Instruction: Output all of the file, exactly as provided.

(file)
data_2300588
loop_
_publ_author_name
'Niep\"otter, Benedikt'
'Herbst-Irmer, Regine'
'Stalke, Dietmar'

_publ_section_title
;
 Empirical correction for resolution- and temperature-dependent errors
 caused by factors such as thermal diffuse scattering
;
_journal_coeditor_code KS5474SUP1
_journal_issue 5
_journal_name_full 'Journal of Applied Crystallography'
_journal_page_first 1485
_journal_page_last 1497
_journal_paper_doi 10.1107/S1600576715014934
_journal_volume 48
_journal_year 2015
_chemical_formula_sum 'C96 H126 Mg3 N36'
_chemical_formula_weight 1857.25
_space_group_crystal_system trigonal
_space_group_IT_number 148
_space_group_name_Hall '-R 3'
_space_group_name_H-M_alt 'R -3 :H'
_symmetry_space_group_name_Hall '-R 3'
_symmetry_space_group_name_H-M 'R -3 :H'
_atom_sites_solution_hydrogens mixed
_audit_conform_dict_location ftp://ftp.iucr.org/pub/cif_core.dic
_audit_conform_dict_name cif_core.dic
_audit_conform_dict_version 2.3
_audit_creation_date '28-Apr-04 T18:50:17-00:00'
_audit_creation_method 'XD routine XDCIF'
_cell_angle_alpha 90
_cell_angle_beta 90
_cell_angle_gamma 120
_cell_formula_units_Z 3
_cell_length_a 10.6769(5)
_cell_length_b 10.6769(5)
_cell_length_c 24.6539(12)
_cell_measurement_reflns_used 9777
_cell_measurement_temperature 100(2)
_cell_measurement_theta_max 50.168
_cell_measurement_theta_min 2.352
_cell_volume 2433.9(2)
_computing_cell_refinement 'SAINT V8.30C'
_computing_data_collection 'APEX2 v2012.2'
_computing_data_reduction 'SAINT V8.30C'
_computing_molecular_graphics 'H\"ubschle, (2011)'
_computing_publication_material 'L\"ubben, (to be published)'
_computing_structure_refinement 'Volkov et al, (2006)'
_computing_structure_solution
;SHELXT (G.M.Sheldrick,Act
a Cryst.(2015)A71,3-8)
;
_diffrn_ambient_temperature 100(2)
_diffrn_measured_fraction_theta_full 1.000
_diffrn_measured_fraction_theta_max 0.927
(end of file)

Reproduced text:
data_2300588
loop_
_publ_author_name
'Niep\"otter, Benedikt'
'Herbst-Irmer, Regine'
'Stalke, Dietmar'

_publ_section_title
;
 Empirical correction for resolution- and temperature-dependent errors
 caused by factors such as thermal diffuse scattering
;
_journal_coeditor_code KS5474SUP1
_journal_issue 5
_journal_name_full 'Journal of Applied Crystallography'
_journal_page_first 1485
_journal_page_last 1497
_journal_paper_doi 10.1107/S1600576715014934
_journal_volume 48
_journal_year 2015
_chemical_formula_sum 'C96 H126 Mg3 N36'
_chemical_formula_weight 1857.25
_space_group_crystal_system trigonal
_space_group_IT_number 148
_space_group_name_Hall '-R 3'
_space_group_name_H-M_alt 'R -3 :H'
_symmetry_space_group_name_Hall '-R 3'
_symmetry_space_group_name_H-M 'R -3 :H'
_atom_sites_solution_hydrogens mixed
_audit_conform_dict_location ftp://ftp.iucr.org/pub/cif_core.dic
_audit_conform_dict_name cif_core.dic
_audit_conform_dict_version 2.3
_audit_creation_date '28-Apr-04 T18:50:17-00:00'
_audit_creation_method 'XD routine XDCIF'
_cell_angle_alpha 90
_cell_angle_beta 90
_cell_angle_gamma 120
_cell_formula_units_Z 3
_cell_length_a 10.6769(5)
_cell_length_b 10.6769(5)
_cell_length_c 24.6539(12)
_cell_measurement_reflns_used 9777
_cell_measurement_temperature 100(2)
_cell_measurement_theta_max 50.168
_cell_measurement_theta_min 2.352
_cell_volume 2433.9(2)
_computing_cell_refinement 'SAINT V8.30C'
_computing_data_collection 'APEX2 v2012.2'
_computing_data_reduction 'SAINT V8.30C'
_computing_molecular_graphics 'H\"ubschle, (2011)'
_computing_publication_material 'L\"ubben, (to be published)'
_computing_structure_refinement 'Volkov et al, (2006)'
_computing_structure_solution
;SHELXT (G.M.Sheldrick,Act
a Cryst.(2015)A71,3-8)
;
_diffrn_ambient_temperature 100(2)
_diffrn_measured_fraction_theta_full 1.000
_diffrn_measured_fraction_theta_max 0.927